Asylum data visualizations present graphic depiction of flow of refugees

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Creating the asylum data visualizations, available on YouTube, required a unique combination of legal, coding and data aggregation skills, said Professor Sean Rehaag, director of the Refugee Law Lab (RLL). Research assistant Matthew Tran, who combines those skills, played an instrumental role in bringing the project to life.

“For this project specifically, my legal background helped with discussions between myself and Sean about what data was appropriate to include to provide a clear picture of what we were trying to convey through the data visualization,” said Tran.

“For the Refugee Law Lab at large,” he added, “my legal and process knowledge of refugee law from my experiences working in different legal clinics and community organizations has also been helpful during lab discussions relating to projects/resources that are being created for legal practitioners to use.” 

The federal government imposed a visa requirement on visitors from Mexico in 2009 after it became Canada’s top source of refugee claims. Those claims totalled 9,000 that year. The visa requirement prompted a sudden drop in claims.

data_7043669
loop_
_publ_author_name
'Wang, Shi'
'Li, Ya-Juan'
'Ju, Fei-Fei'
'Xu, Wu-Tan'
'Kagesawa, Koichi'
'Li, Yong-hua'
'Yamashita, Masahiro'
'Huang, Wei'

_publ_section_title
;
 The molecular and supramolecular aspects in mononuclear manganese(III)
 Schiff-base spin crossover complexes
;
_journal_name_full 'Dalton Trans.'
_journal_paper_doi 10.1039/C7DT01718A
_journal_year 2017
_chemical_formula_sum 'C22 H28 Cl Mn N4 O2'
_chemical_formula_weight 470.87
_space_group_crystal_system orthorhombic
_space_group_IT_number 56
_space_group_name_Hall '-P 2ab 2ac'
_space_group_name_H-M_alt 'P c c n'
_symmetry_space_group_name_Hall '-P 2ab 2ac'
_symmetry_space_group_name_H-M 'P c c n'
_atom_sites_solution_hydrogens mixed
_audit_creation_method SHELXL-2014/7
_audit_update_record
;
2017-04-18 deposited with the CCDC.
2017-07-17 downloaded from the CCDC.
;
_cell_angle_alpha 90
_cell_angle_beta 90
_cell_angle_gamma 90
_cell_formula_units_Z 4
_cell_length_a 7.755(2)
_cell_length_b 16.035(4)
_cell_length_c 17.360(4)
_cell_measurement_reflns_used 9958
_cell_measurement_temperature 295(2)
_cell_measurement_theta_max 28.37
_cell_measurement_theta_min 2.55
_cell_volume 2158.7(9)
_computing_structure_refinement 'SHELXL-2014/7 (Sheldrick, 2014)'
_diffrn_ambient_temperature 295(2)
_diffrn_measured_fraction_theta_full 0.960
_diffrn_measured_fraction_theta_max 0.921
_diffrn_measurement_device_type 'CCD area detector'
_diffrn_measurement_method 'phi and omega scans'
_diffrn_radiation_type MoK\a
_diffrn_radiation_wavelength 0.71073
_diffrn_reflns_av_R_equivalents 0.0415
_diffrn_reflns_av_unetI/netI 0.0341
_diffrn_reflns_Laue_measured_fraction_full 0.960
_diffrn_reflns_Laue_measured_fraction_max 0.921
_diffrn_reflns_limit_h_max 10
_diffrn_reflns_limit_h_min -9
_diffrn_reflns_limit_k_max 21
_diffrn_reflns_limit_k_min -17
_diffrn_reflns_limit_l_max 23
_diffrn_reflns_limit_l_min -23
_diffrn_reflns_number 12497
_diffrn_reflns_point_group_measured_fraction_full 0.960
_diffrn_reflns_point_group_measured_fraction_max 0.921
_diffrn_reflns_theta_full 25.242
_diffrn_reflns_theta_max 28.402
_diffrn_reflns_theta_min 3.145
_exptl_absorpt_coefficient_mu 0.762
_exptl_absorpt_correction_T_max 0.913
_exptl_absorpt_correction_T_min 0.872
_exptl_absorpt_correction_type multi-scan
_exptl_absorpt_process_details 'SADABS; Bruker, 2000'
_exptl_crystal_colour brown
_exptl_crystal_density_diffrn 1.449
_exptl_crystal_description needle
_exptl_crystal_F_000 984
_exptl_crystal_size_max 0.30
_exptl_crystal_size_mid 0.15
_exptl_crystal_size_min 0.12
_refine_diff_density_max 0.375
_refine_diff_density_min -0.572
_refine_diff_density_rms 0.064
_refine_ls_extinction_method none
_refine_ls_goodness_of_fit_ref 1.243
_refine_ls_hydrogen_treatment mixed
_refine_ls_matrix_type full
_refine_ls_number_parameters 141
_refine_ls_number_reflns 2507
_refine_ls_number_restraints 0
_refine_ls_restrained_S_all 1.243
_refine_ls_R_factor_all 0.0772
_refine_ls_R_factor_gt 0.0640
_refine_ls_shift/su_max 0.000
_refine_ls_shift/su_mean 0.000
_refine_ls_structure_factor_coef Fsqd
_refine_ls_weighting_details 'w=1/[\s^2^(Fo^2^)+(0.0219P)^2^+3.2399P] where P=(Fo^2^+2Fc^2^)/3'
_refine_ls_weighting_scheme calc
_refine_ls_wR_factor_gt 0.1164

Tran used the Python programming language, commonly used in data science, to access APIs (application programming interfaces) that automatically downloaded refugee data from the United Nations High Commission on Refugees. He then used Python packages to produce moving graphs. The RLL is now making the code available for the use of other researchers.

“I think what’s interesting is trying to understand patterns and outcomes in the legal process using data and code rather than standard doctrinal legal methods,” said Rehaag.

“We’ve put out data before, but not visual representations,” he added. “Our hope is this would be the first of several attempts to make it more accessible.”

Over the 20-year period, he noted, refugee flows to Canada have been influenced by global conflicts and crises, but also domestic political trends and changes in immigration policy and processes.

The animated bar graph (below) depicting changes in the top 15 asylum source countries in Canada shows that Mexico overtook Pakistan as the leading source of asylum seekers as early as 2006.

Refugee claims from Mexicans increased when the federal government again removed the visa requirement in December 2016.

Over the same 2000-20 period, the Immigration and Refugee Board’s recognition rate for refugees dropped as low as about 42 per cent, rising to 68 per cent around 2016. The visualization also portrays the trend in the cumulative total of asylum applications over that period.  

By 2020, the top two source countries for asylum seekers to Canada, based on the cumulative total of asylum applications, were Mexico with 58,149 and Colombia, with 35,859. Those two were followed by China, Nigeria, Pakistan, Haiti, India, Hungary, Sri Lanka, Turkey, Iran, Democratic Republic of the Congo, Somalia, Afghanistan and Venezuela.